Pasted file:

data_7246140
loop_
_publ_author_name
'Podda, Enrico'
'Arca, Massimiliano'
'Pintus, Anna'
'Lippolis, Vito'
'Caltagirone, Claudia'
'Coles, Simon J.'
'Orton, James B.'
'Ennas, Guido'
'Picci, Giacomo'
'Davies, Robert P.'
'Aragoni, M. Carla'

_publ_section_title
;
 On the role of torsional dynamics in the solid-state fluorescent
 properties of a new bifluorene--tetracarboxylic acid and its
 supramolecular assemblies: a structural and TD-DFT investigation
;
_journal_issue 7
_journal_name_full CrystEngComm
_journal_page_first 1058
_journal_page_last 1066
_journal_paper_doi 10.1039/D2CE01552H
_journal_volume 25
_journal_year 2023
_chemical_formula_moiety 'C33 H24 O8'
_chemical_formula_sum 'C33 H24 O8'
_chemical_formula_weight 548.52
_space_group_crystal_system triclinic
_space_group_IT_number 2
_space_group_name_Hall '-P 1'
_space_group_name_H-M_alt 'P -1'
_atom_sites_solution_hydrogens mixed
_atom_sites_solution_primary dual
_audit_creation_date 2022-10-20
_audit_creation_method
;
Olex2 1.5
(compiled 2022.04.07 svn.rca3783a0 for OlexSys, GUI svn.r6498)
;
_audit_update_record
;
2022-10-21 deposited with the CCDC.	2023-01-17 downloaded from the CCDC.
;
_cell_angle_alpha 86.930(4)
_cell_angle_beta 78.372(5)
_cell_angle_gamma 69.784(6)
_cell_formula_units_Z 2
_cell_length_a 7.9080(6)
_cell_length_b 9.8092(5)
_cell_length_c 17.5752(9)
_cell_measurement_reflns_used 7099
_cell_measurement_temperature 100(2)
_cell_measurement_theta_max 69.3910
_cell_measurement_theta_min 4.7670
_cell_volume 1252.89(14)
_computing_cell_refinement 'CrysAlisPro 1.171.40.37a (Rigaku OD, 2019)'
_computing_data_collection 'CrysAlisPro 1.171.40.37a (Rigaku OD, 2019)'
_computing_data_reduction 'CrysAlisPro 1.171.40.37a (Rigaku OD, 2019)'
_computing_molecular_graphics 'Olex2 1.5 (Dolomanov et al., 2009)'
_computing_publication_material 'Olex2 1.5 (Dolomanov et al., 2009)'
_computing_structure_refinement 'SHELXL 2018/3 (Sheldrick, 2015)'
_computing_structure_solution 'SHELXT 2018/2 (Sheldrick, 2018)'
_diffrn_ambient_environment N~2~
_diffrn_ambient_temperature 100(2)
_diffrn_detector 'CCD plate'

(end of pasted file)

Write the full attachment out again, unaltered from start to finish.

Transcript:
data_7246140
loop_
_publ_author_name
'Podda, Enrico'
'Arca, Massimiliano'
'Pintus, Anna'
'Lippolis, Vito'
'Caltagirone, Claudia'
'Coles, Simon J.'
'Orton, James B.'
'Ennas, Guido'
'Picci, Giacomo'
'Davies, Robert P.'
'Aragoni, M. Carla'

_publ_section_title
;
 On the role of torsional dynamics in the solid-state fluorescent
 properties of a new bifluorene--tetracarboxylic acid and its
 supramolecular assemblies: a structural and TD-DFT investigation
;
_journal_issue 7
_journal_name_full CrystEngComm
_journal_page_first 1058
_journal_page_last 1066
_journal_paper_doi 10.1039/D2CE01552H
_journal_volume 25
_journal_year 2023
_chemical_formula_moiety 'C33 H24 O8'
_chemical_formula_sum 'C33 H24 O8'
_chemical_formula_weight 548.52
_space_group_crystal_system triclinic
_space_group_IT_number 2
_space_group_name_Hall '-P 1'
_space_group_name_H-M_alt 'P -1'
_atom_sites_solution_hydrogens mixed
_atom_sites_solution_primary dual
_audit_creation_date 2022-10-20
_audit_creation_method
;
Olex2 1.5
(compiled 2022.04.07 svn.rca3783a0 for OlexSys, GUI svn.r6498)
;
_audit_update_record
;
2022-10-21 deposited with the CCDC.	2023-01-17 downloaded from the CCDC.
;
_cell_angle_alpha 86.930(4)
_cell_angle_beta 78.372(5)
_cell_angle_gamma 69.784(6)
_cell_formula_units_Z 2
_cell_length_a 7.9080(6)
_cell_length_b 9.8092(5)
_cell_length_c 17.5752(9)
_cell_measurement_reflns_used 7099
_cell_measurement_temperature 100(2)
_cell_measurement_theta_max 69.3910
_cell_measurement_theta_min 4.7670
_cell_volume 1252.89(14)
_computing_cell_refinement 'CrysAlisPro 1.171.40.37a (Rigaku OD, 2019)'
_computing_data_collection 'CrysAlisPro 1.171.40.37a (Rigaku OD, 2019)'
_computing_data_reduction 'CrysAlisPro 1.171.40.37a (Rigaku OD, 2019)'
_computing_molecular_graphics 'Olex2 1.5 (Dolomanov et al., 2009)'
_computing_publication_material 'Olex2 1.5 (Dolomanov et al., 2009)'
_computing_structure_refinement 'SHELXL 2018/3 (Sheldrick, 2015)'
_computing_structure_solution 'SHELXT 2018/2 (Sheldrick, 2018)'
_diffrn_ambient_environment N~2~
_diffrn_ambient_temperature 100(2)
_diffrn_detector 'CCD plate'